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Czech report Czech report
by Euro Reporter
2012-02-10 07:56:21
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President to be elected in public vote

Czech citizens will be able to choose their future presidents after a constitutional change approved Wednesday by Parliament that took the decision on who occupies the largely ceremonial post out of lawmakers’ hands. The Senate, which is controlled by the opposition Social Democrats, voted 49-22 on Wednesday in favour of the change. Parliament’s lower house gave its green light in December. Both the country’s presidents since the 1989 Velvet Revolution — the late Vaclav Havel and his political archrival Vaclav Klaus — were elected by Parliament. But bickering among lawmakers during those votes led to calls for the change. Future presidents will be chosen in a popular election that will include a run-off if no candidate achieves a majority in the first round. The next presidential election will be held in early 2013, when the current, Klaus, must step down after two terms in office.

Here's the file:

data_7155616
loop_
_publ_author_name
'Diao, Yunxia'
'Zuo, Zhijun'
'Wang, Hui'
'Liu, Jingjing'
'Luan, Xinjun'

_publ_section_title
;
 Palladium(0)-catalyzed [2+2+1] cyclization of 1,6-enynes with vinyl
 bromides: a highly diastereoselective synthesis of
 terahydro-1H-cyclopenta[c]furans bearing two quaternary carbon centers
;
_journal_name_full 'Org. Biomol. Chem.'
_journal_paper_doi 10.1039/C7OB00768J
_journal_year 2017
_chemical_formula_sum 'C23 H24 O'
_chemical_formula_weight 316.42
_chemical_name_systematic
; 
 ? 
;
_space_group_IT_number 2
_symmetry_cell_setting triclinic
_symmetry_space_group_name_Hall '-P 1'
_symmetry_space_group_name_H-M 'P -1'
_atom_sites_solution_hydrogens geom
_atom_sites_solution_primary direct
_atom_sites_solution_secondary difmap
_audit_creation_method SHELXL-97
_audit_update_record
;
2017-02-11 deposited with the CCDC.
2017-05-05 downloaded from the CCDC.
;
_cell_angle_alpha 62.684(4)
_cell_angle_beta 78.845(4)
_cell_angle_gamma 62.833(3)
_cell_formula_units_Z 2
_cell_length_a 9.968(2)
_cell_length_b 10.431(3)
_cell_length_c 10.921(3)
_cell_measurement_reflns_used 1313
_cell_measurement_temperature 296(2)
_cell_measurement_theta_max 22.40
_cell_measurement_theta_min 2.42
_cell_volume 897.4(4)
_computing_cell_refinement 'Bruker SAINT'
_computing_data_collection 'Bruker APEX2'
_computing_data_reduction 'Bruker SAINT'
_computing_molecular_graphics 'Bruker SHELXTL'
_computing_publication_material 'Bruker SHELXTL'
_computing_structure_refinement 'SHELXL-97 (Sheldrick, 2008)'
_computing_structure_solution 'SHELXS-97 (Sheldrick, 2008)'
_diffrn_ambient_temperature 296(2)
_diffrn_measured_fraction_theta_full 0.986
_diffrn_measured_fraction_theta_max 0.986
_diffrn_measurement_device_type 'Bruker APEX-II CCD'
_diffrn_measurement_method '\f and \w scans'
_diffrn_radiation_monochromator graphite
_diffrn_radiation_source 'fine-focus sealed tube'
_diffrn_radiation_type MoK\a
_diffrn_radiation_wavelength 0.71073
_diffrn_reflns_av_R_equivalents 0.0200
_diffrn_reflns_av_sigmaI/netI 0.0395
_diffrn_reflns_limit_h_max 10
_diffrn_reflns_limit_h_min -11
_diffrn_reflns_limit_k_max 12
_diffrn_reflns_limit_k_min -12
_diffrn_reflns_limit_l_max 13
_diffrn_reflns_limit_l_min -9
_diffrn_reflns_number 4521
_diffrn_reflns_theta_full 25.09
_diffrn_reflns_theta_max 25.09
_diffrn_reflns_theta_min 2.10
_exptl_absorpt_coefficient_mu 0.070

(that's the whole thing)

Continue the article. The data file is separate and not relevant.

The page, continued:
Klaus strictly opposed the change, calling it “a fatal mistake.’’ He has been concerned the race for the five-year post could turn into a contest between celebrities or other public figures instead of politicians. But supporters of the change said it was a right decision. “I trust the people of the Czech Republic. I trust that voters will responsibly choose the president in the case of popular vote,’’ Social Democrats deputy chairman and Senator Jiri Dienstbier said. Under the Czech constitution, the president has the power to pick the prime minister, and appoint Constitutional Court judges and members of the Central Bank board. Otherwise the president has little executive power and the country is run by the government chosen and led by the prime minister.

According to the amendment, a candidate for the presidency has to be proposed by 20 lawmakers from Parliament lower house, 10 senators from the upper house or 50,000 citizens. So far, only the conservative TOP 09 party, a member of the three-party governing coalition, has declared its official candidate: its chairman and Foreign Minister Karel Schwarzenberg. Also, Jan Fischer, who gained significant popularity when he led a caretaker government in 2009-10 as prime minister, has said he would run. The conservative Civic Democratic Party of Prime Minister Petr Necas is likely to choose from two notable candidates — lower house speaker Miroslava Nemcova and Senate deputy speaker Premysl Sobotka.